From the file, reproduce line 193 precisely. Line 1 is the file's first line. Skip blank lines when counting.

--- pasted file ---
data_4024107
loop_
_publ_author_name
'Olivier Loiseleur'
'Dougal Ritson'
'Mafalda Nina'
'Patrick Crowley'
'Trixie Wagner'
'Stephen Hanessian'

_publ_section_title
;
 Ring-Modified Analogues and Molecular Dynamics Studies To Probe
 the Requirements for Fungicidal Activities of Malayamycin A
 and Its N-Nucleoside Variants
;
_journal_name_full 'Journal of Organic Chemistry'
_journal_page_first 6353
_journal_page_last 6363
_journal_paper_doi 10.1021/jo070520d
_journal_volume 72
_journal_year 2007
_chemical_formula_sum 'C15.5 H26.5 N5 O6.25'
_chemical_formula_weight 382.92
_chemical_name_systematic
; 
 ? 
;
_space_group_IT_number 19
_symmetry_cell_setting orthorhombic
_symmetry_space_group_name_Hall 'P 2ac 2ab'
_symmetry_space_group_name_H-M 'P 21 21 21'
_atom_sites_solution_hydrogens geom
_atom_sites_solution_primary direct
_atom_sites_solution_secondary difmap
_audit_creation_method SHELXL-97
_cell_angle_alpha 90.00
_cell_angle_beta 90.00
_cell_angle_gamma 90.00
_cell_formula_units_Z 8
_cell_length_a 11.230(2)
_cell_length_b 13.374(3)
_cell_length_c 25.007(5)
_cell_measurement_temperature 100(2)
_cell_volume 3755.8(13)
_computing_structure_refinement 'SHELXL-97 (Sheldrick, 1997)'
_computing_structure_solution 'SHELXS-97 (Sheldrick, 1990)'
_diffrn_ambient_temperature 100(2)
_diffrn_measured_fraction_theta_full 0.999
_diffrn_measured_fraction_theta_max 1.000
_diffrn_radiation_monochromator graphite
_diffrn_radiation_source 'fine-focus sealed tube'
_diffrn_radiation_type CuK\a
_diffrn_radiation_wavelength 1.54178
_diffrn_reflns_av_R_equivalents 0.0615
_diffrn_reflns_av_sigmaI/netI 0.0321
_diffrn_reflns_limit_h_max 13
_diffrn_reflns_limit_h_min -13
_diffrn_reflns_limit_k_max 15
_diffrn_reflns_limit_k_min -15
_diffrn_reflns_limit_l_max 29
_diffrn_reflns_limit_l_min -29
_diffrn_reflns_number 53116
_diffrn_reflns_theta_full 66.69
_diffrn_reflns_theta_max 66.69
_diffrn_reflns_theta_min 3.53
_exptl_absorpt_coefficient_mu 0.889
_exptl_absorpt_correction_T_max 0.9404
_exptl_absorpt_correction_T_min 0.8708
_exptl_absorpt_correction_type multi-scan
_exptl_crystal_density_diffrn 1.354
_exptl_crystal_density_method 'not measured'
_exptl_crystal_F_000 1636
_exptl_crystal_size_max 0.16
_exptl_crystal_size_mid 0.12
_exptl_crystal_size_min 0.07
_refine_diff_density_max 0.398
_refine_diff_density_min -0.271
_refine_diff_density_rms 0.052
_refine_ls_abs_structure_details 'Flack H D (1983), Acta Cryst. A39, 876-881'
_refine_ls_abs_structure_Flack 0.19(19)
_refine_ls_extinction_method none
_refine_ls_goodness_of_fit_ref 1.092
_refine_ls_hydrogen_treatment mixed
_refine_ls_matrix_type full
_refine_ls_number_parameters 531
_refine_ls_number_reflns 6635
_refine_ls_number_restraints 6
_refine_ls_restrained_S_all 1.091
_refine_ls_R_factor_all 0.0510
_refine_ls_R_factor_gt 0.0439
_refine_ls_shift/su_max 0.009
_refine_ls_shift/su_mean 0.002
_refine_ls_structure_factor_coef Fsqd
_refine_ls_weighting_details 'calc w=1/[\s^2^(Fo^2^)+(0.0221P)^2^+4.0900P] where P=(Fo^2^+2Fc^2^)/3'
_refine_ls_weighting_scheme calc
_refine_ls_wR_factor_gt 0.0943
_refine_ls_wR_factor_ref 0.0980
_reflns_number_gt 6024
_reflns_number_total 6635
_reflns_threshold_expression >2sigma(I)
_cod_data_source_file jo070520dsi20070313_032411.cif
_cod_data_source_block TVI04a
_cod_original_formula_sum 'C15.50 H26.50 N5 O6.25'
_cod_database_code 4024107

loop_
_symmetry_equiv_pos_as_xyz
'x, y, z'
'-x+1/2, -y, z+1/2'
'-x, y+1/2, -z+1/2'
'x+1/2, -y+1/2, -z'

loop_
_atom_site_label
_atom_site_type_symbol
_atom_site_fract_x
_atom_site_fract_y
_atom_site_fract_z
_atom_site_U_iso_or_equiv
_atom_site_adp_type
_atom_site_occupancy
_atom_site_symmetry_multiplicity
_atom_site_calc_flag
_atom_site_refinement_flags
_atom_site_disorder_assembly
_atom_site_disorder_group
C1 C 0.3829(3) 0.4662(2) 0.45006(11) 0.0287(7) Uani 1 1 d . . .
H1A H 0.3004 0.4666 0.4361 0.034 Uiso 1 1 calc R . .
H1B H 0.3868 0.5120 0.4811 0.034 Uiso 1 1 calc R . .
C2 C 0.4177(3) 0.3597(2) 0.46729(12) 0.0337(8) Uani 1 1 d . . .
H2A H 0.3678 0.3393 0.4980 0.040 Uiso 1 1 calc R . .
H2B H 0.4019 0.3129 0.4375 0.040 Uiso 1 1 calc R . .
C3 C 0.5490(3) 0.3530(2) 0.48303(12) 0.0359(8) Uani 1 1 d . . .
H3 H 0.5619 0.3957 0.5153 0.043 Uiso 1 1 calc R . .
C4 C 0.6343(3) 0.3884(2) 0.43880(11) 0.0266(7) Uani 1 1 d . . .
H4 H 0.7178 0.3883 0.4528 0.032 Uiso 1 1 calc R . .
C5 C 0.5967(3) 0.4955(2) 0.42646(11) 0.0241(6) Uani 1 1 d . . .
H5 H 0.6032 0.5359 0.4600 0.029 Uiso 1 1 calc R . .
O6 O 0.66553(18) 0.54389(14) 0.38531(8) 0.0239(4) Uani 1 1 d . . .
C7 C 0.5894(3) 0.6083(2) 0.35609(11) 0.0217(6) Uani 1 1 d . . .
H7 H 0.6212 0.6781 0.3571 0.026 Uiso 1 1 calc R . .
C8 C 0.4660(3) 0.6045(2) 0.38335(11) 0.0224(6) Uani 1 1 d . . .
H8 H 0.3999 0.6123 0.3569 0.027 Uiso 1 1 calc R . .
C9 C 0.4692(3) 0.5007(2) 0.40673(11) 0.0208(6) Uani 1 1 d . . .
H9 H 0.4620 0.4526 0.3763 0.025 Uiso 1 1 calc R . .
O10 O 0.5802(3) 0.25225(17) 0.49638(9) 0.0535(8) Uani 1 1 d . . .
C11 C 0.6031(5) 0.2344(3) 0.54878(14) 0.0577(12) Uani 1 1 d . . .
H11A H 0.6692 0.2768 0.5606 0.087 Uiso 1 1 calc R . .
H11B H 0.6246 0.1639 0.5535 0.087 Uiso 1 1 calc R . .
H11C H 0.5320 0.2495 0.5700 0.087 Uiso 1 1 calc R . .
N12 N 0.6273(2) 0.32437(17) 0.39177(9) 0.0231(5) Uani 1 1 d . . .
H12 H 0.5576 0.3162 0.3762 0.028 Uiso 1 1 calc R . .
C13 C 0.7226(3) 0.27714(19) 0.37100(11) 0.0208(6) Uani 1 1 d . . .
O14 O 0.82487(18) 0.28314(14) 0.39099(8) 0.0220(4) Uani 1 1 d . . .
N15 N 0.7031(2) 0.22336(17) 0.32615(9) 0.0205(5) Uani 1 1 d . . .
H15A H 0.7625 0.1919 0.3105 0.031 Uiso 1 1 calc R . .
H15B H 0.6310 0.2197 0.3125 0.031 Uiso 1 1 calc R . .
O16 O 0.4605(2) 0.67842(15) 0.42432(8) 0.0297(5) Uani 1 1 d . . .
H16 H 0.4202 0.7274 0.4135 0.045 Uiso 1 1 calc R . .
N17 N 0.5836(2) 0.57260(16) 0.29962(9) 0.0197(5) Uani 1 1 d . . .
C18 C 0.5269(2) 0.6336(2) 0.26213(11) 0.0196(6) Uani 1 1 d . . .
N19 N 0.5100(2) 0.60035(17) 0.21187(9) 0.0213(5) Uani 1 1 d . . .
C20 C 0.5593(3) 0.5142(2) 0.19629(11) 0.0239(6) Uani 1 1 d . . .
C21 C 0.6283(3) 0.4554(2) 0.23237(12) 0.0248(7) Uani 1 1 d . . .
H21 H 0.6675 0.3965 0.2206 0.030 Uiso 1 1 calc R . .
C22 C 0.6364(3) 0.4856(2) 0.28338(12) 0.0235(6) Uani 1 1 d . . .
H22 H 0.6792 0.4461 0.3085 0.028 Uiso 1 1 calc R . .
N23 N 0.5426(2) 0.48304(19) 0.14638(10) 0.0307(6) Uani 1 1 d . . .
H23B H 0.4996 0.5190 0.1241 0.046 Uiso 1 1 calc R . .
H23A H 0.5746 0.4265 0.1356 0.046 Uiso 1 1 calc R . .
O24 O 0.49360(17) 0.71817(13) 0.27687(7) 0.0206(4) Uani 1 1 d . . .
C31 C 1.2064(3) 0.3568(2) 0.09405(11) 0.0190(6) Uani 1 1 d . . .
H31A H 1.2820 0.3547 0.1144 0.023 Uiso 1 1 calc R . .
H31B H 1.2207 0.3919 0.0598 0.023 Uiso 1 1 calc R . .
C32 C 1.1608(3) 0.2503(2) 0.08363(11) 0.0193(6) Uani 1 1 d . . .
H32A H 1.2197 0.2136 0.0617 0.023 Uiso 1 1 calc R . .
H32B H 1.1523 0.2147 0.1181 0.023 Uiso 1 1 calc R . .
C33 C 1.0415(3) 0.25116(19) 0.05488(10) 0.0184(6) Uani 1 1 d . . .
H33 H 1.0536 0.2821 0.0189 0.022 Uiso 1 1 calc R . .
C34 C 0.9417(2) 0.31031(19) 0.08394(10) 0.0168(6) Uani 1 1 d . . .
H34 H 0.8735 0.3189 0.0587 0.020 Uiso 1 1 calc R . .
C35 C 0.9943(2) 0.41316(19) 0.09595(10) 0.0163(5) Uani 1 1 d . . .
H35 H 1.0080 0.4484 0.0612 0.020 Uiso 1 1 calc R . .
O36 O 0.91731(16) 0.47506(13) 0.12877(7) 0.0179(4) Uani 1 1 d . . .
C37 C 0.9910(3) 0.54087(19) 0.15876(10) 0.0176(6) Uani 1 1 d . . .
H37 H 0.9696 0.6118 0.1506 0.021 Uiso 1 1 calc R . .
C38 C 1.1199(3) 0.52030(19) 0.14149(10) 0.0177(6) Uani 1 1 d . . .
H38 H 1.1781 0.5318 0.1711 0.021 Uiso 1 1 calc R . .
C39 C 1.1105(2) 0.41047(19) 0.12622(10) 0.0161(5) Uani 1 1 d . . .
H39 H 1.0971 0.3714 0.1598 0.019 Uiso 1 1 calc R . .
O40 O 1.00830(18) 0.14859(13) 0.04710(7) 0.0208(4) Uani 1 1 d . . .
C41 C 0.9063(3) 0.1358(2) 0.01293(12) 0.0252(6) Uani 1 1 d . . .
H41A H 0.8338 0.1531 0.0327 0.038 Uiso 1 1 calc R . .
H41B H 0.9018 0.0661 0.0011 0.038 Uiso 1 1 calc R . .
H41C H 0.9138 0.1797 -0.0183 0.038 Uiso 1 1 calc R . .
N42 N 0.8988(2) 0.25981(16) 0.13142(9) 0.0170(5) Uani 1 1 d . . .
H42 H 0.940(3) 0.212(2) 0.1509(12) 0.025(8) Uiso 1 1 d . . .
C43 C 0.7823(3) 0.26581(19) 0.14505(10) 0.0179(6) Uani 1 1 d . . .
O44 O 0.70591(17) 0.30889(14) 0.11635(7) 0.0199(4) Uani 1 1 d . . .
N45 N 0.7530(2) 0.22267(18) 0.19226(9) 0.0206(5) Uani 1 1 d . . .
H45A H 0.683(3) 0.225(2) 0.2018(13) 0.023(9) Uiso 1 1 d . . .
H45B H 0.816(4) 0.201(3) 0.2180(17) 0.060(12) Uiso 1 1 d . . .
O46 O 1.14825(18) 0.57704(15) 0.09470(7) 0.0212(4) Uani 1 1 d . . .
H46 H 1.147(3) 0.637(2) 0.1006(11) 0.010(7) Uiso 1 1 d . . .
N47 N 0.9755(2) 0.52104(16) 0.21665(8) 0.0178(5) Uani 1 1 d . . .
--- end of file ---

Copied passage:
H41C H 0.9138 0.1797 -0.0183 0.038 Uiso 1 1 calc R . .